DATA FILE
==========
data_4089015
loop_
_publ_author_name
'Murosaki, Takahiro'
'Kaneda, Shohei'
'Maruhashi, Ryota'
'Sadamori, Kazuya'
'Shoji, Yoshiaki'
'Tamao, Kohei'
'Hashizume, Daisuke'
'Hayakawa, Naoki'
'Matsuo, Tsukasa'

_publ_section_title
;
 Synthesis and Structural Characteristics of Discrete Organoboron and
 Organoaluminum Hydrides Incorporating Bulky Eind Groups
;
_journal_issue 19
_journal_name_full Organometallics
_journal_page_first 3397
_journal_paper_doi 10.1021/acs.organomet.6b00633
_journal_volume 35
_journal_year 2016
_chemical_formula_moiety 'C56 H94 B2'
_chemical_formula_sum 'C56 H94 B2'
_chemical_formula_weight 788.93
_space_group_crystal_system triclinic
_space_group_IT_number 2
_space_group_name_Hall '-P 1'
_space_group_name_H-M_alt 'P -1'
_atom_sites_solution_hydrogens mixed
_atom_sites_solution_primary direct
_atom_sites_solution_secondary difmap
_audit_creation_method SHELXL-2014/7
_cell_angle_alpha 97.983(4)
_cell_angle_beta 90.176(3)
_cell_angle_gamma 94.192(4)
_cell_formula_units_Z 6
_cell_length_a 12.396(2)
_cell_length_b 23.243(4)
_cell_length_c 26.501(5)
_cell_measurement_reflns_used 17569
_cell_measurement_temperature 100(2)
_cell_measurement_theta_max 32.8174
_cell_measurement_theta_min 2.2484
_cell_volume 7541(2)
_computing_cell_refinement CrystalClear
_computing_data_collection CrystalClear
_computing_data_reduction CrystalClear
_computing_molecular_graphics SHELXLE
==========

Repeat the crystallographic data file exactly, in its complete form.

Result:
data_4089015
loop_
_publ_author_name
'Murosaki, Takahiro'
'Kaneda, Shohei'
'Maruhashi, Ryota'
'Sadamori, Kazuya'
'Shoji, Yoshiaki'
'Tamao, Kohei'
'Hashizume, Daisuke'
'Hayakawa, Naoki'
'Matsuo, Tsukasa'

_publ_section_title
;
 Synthesis and Structural Characteristics of Discrete Organoboron and
 Organoaluminum Hydrides Incorporating Bulky Eind Groups
;
_journal_issue 19
_journal_name_full Organometallics
_journal_page_first 3397
_journal_paper_doi 10.1021/acs.organomet.6b00633
_journal_volume 35
_journal_year 2016
_chemical_formula_moiety 'C56 H94 B2'
_chemical_formula_sum 'C56 H94 B2'
_chemical_formula_weight 788.93
_space_group_crystal_system triclinic
_space_group_IT_number 2
_space_group_name_Hall '-P 1'
_space_group_name_H-M_alt 'P -1'
_atom_sites_solution_hydrogens mixed
_atom_sites_solution_primary direct
_atom_sites_solution_secondary difmap
_audit_creation_method SHELXL-2014/7
_cell_angle_alpha 97.983(4)
_cell_angle_beta 90.176(3)
_cell_angle_gamma 94.192(4)
_cell_formula_units_Z 6
_cell_length_a 12.396(2)
_cell_length_b 23.243(4)
_cell_length_c 26.501(5)
_cell_measurement_reflns_used 17569
_cell_measurement_temperature 100(2)
_cell_measurement_theta_max 32.8174
_cell_measurement_theta_min 2.2484
_cell_volume 7541(2)
_computing_cell_refinement CrystalClear
_computing_data_collection CrystalClear
_computing_data_reduction CrystalClear
_computing_molecular_graphics SHELXLE